Brazil’s first gold medal has boosted Olympic ticket sales and organisers expect attendances to pick up in coming days, although some venues including the Copacabana beach volleyball arena are still struggling to fill seats.
Judoka Rafaela Silva, who grew up in Rio’s notorious Cidade de Deus favela, burst into tears on Monday as she held up her medal to a roaring crowd as the Brazilian national anthem played.
“There is nothing better for ticket sales than when the country wins its first gold,” Games spokesman Mario Andrada told reporters on Tuesday.“Brazilians, as has been widely said, are late buyers, but it’s impossible to resist when you have the Games at home,” he said.
Some 100,000 new tickets were taken up on Monday, much better than the average of 10,000 per day about two weeks before the Rio 2016 Games kicked off. Around 82 percent of tickets available for Monday were sold, Andrada added.
“We wish we could have done this before but we’re not complaining, we’re looking to the future and we’re going to sell more and more,” he said.A late surge could help compensate for a shaky start, with organisers admitting this week that only Friday’s Opening Ceremony had sold out.
Even iconic venues like beach volleyball on Rio’s famous coastline have had a good chunk of empty seats. Not even Brazil’s soccer team in their first match at the Games attracted a capacity crowd.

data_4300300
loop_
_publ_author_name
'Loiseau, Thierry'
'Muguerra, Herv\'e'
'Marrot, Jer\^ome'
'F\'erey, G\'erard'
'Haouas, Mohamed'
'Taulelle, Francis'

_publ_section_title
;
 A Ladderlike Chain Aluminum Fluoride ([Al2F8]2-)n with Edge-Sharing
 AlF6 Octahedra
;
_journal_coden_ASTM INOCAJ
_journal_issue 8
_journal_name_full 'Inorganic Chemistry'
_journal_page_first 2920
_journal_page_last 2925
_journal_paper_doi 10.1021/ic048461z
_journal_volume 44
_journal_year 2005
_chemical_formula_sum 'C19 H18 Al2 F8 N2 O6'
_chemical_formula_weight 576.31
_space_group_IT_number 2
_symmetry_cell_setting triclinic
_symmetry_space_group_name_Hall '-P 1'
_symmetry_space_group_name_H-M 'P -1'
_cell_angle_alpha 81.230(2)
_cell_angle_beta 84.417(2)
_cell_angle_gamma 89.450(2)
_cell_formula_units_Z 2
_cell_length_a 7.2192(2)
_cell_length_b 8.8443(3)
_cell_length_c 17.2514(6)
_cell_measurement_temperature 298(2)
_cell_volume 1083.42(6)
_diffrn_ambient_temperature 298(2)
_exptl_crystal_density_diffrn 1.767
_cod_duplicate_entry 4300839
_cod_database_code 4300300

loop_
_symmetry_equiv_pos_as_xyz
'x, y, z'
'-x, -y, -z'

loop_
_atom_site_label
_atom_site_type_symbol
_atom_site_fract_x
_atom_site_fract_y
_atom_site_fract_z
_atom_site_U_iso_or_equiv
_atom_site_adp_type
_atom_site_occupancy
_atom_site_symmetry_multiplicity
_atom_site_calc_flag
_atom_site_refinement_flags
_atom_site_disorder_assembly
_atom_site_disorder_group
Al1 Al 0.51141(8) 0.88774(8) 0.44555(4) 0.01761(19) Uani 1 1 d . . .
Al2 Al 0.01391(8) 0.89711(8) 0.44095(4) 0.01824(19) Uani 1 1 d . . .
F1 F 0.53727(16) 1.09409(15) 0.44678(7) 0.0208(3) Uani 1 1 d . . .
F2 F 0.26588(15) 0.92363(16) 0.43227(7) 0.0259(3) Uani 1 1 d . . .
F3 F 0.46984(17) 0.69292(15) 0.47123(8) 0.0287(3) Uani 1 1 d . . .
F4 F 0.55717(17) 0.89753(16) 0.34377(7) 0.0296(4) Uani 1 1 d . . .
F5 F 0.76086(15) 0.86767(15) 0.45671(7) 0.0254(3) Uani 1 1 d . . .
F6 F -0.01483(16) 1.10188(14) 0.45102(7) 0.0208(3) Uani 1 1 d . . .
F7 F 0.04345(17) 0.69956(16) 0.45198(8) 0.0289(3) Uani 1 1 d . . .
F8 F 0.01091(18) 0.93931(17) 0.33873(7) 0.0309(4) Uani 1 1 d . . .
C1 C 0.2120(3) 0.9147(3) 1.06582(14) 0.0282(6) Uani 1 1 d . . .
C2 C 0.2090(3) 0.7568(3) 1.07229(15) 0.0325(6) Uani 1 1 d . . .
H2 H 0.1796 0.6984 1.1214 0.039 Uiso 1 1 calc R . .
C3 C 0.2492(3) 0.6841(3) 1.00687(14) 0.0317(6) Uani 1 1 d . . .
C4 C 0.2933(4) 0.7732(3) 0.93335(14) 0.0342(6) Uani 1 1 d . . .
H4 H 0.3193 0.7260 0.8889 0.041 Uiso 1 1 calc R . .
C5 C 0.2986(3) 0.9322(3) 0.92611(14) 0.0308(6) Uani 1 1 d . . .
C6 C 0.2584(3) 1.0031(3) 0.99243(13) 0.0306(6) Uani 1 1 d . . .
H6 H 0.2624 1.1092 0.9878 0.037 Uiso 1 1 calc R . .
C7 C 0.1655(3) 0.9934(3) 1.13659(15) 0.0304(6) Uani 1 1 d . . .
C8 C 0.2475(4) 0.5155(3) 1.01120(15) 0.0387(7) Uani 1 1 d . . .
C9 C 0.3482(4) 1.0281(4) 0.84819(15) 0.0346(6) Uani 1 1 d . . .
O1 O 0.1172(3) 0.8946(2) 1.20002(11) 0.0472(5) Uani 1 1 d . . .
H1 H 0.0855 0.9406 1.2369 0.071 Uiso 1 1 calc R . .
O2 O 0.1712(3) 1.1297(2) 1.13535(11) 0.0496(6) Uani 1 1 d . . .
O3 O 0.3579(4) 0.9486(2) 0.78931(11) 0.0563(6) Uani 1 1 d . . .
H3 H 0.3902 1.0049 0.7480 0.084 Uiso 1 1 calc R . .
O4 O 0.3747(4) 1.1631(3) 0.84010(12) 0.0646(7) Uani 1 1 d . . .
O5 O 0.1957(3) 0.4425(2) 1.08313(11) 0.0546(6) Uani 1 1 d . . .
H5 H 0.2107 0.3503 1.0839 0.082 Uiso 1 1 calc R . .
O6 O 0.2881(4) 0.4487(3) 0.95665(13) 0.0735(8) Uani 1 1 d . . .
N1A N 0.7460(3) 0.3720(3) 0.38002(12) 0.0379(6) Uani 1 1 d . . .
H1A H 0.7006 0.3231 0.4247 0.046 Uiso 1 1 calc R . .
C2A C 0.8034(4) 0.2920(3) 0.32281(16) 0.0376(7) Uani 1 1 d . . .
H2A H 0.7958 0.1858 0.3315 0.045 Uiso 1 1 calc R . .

Prices for the Rio tickets range between $10 and about $1,150 for the Opening Ceremony. More than half the tickets cost $17 or less, about half the price of London 2012 tickets.But for many poor people in Brazil, a developing country, those prices remain cruelly out of reach.
The Latin American powerhouse is also struggling with its worst recession since the 1930s and there is strong opposition to hosting the Games amid the crisis.In addition, long delays at security checkpoints on the first day of full competition frustrated spectators.
Brazilians tend to show up late and trickle in and out of events, but exuberant crowds have helped compensate for empty seats.“I would say that it seems really loud (on the court), so I can’t imagine if it was full and everyone was cheering that loud,” said American tennis player Madison Keys.“As long as you can feel the energy and you feel that the crowd is really into it, I don’t think it really matter how many people are there.”